First, we all stood and began to walk briskly around the space, a very lovely Stull Recital Hall filled with afternoon sun, while at the same time intoning a plethora of different notes, which we attempted to slowly, organically converge onto a single tone. As we gradually converged acoustically, we converged physically, into a circle round a pair of porcelain Minnie Mouse bowls filled with flower petals. We then began to pull from ourselves everything of our life experiences outside the room, employing a movement technique built upon repetition and the gradual expansion of a small initial action. With each cycle of motion, we pulled a bit more of ourselves out and threw them into the gaping maw of Minnie Mouse. Once we had summarily dispatched those aspects of ourselves that existed outside of the space, and our movements had grown sufficiently large and complex, we began to relax and once again sing the same tone. After some moments of standing in a harmonious ring, we began to diverge both physically and acoustically, and as agreed upon before the start of the ritual, continued to hold our now-separate tones as we slowly donned our coats and boots, packed up our things, and left. We traveled out of the building in an unconnected group, and left the space with an ambiguous ending to our ritual, if it could be said to have ended at all. I say it’s still going, but that’s just me.
The next night, Kwon led an incredible performance consisting of what I think to have been an improvised ensemble section featuring Kwon on violin, along with a piano, trumpet, drums, vocalists, a Daxohpone and, my personal favorite, Gabe on the corrugated tube. Followed by a piece of solo performance art that saw Kwon striding around the concert space, combining violin music–discordant and not–with vocalizations, dance and ritualistic interactions with the aforementioned Minnie Mouse bowls. It was insanely captivating!
A guided massage!
Of a very different flavor than experimental performance art, but perhaps the most relaxing event of my finals week, was when I agreed–so self-sacrificially–to attend a guided thai massage workshop in another bid to help my partner not fail their dance class. The workshop was split into 45-minute halves, with each person being walked through how to massage someone for half the session, and being massaged for the other. Really rough time lemme tell ya.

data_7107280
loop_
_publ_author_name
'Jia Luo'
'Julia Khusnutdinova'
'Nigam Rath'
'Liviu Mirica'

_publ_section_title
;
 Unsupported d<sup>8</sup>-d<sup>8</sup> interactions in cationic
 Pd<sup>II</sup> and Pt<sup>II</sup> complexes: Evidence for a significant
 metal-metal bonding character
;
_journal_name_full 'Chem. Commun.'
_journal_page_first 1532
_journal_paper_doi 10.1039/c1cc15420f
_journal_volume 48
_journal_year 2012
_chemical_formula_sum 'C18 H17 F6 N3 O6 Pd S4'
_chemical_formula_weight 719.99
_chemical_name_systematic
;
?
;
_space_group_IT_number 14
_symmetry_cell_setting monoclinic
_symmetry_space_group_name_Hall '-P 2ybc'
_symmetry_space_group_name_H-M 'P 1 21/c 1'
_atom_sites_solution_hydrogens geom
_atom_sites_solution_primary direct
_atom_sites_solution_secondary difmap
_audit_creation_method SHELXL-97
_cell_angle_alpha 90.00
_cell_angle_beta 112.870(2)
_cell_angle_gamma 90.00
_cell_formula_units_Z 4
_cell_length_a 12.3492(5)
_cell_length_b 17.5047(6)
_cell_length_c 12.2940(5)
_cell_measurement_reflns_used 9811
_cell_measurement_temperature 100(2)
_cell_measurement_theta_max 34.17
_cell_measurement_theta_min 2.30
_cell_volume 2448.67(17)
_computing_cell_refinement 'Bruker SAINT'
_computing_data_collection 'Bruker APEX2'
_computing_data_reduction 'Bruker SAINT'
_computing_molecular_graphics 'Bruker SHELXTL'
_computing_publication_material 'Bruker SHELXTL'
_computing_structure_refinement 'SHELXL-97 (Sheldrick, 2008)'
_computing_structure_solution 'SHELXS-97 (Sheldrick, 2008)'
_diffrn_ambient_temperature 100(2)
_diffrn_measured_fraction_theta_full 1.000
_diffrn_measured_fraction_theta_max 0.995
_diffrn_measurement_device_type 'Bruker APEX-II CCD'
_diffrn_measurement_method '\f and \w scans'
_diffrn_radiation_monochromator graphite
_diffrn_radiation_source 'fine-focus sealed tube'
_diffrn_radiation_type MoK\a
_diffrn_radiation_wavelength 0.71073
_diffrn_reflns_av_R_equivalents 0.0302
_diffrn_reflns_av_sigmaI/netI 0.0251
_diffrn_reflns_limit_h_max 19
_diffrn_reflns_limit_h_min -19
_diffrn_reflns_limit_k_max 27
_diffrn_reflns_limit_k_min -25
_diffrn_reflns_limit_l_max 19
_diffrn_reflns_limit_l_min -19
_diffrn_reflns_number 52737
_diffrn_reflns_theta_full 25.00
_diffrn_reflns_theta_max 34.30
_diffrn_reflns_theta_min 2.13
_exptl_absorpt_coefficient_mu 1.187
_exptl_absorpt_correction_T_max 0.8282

Consumed, and Made! Some art
Still hopped up on post-massage relaxation, I headed to what was maybe my favorite event of this period, the annual Art Walk, where Studio-Art students get to show off what they’ve been working on all semester. Spanning 5 buildings on and off campus, people set up a huge variety of works in an equally large variety of settings, from basement studios to cavernous white-walled gallery spaces to a grungy cinder block doorway alcove. It’s a blast to walk through the crowded galleries and the heavily-decorated studios and see so much fun artwork! Not to mention the free food and wine.
And what fun works they were! Good Art, Bad Art, Great Art, Questionable Art, Weird Art, Art? All manner of things were on display, including a large concrete tooth full of blood.
I think my personal favorites this year were a flock of people in sheep costumes crawling around on the floor of the Senior Studio’s main gallery space while a large painting on the wall declared “Help! I’ve Lost My Sheep!” Along with some stained glass windows by the very talented Clea and Cy.
Those windows hold a special place in my heart for being the first two finished during the very first round of stained glass lessons ever offered through the Oberlin Glass Club, founded last year by yours truly. I’ll discuss the glass club in greater detail in a future post, but it aims to provide access to spaces, tools and materials for students to work with glass!
Anywho, I too made a stained glass window this semester! It was the largest stained glass piece I had ever attempted up to that point, a pretty traditional art-nouveau panel with a central tulip plant and lots of curly frames that ended up being 136 individual pieces. Although I started working on this project back in October, it proved to be wayyy more labor intensive than I thought, and it was actually the very last thing I finished during finals week, completed the morning before I skipped town. Although it was a source of added stress entirely unrelated to my academic work to be sure, it was a great feeling to be able to work on something like that throughout the semester, and an even better feeling to finish it! Here’s a picture if you’re curious:
I’ll close this post as I closed finals week–with a stained glass window–and leave you with the central thread of this piece. I like finals season!
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January 13, 2023